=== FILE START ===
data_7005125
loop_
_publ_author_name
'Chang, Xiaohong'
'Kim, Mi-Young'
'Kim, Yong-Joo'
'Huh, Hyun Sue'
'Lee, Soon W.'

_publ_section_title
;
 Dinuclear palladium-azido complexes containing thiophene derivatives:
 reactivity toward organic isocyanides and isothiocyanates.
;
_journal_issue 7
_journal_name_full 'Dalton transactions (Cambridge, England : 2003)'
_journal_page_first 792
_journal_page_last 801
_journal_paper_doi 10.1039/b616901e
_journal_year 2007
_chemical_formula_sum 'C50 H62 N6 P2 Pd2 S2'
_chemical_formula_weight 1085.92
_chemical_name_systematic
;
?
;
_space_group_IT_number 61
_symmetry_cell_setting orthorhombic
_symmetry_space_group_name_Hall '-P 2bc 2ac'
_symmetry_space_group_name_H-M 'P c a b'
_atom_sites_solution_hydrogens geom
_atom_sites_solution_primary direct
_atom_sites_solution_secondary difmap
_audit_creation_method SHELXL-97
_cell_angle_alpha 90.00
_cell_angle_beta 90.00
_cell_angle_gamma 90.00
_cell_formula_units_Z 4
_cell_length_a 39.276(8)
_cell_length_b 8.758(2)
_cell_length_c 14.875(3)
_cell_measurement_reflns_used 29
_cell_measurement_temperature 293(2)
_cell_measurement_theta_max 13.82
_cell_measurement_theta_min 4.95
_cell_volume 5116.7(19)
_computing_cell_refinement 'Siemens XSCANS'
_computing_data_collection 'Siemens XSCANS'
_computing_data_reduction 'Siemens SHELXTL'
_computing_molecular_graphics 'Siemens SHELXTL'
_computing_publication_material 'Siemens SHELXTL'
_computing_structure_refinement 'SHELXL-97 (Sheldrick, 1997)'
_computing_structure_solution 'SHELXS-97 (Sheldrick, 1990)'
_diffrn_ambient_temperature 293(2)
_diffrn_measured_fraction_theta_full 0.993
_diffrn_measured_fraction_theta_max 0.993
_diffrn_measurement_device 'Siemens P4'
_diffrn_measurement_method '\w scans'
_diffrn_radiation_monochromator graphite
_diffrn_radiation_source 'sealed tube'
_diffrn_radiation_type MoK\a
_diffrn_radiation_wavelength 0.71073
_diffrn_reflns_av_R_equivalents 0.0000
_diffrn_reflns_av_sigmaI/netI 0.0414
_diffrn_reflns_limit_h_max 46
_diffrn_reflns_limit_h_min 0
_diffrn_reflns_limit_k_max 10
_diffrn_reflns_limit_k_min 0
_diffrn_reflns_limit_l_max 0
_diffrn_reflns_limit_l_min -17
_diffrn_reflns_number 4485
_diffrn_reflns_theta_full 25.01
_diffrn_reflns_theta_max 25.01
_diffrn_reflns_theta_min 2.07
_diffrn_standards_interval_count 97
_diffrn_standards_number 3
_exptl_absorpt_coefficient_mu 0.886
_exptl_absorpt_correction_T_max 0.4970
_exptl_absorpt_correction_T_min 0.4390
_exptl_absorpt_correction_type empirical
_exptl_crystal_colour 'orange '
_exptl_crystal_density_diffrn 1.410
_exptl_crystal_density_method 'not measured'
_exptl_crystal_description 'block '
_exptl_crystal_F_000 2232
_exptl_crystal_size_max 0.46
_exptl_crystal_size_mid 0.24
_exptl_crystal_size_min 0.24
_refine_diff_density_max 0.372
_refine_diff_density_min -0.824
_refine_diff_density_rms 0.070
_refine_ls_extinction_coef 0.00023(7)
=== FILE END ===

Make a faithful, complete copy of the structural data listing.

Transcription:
data_7005125
loop_
_publ_author_name
'Chang, Xiaohong'
'Kim, Mi-Young'
'Kim, Yong-Joo'
'Huh, Hyun Sue'
'Lee, Soon W.'

_publ_section_title
;
 Dinuclear palladium-azido complexes containing thiophene derivatives:
 reactivity toward organic isocyanides and isothiocyanates.
;
_journal_issue 7
_journal_name_full 'Dalton transactions (Cambridge, England : 2003)'
_journal_page_first 792
_journal_page_last 801
_journal_paper_doi 10.1039/b616901e
_journal_year 2007
_chemical_formula_sum 'C50 H62 N6 P2 Pd2 S2'
_chemical_formula_weight 1085.92
_chemical_name_systematic
;
?
;
_space_group_IT_number 61
_symmetry_cell_setting orthorhombic
_symmetry_space_group_name_Hall '-P 2bc 2ac'
_symmetry_space_group_name_H-M 'P c a b'
_atom_sites_solution_hydrogens geom
_atom_sites_solution_primary direct
_atom_sites_solution_secondary difmap
_audit_creation_method SHELXL-97
_cell_angle_alpha 90.00
_cell_angle_beta 90.00
_cell_angle_gamma 90.00
_cell_formula_units_Z 4
_cell_length_a 39.276(8)
_cell_length_b 8.758(2)
_cell_length_c 14.875(3)
_cell_measurement_reflns_used 29
_cell_measurement_temperature 293(2)
_cell_measurement_theta_max 13.82
_cell_measurement_theta_min 4.95
_cell_volume 5116.7(19)
_computing_cell_refinement 'Siemens XSCANS'
_computing_data_collection 'Siemens XSCANS'
_computing_data_reduction 'Siemens SHELXTL'
_computing_molecular_graphics 'Siemens SHELXTL'
_computing_publication_material 'Siemens SHELXTL'
_computing_structure_refinement 'SHELXL-97 (Sheldrick, 1997)'
_computing_structure_solution 'SHELXS-97 (Sheldrick, 1990)'
_diffrn_ambient_temperature 293(2)
_diffrn_measured_fraction_theta_full 0.993
_diffrn_measured_fraction_theta_max 0.993
_diffrn_measurement_device 'Siemens P4'
_diffrn_measurement_method '\w scans'
_diffrn_radiation_monochromator graphite
_diffrn_radiation_source 'sealed tube'
_diffrn_radiation_type MoK\a
_diffrn_radiation_wavelength 0.71073
_diffrn_reflns_av_R_equivalents 0.0000
_diffrn_reflns_av_sigmaI/netI 0.0414
_diffrn_reflns_limit_h_max 46
_diffrn_reflns_limit_h_min 0
_diffrn_reflns_limit_k_max 10
_diffrn_reflns_limit_k_min 0
_diffrn_reflns_limit_l_max 0
_diffrn_reflns_limit_l_min -17
_diffrn_reflns_number 4485
_diffrn_reflns_theta_full 25.01
_diffrn_reflns_theta_max 25.01
_diffrn_reflns_theta_min 2.07
_diffrn_standards_interval_count 97
_diffrn_standards_number 3
_exptl_absorpt_coefficient_mu 0.886
_exptl_absorpt_correction_T_max 0.4970
_exptl_absorpt_correction_T_min 0.4390
_exptl_absorpt_correction_type empirical
_exptl_crystal_colour 'orange '
_exptl_crystal_density_diffrn 1.410
_exptl_crystal_density_method 'not measured'
_exptl_crystal_description 'block '
_exptl_crystal_F_000 2232
_exptl_crystal_size_max 0.46
_exptl_crystal_size_mid 0.24
_exptl_crystal_size_min 0.24
_refine_diff_density_max 0.372
_refine_diff_density_min -0.824
_refine_diff_density_rms 0.070
_refine_ls_extinction_coef 0.00023(7)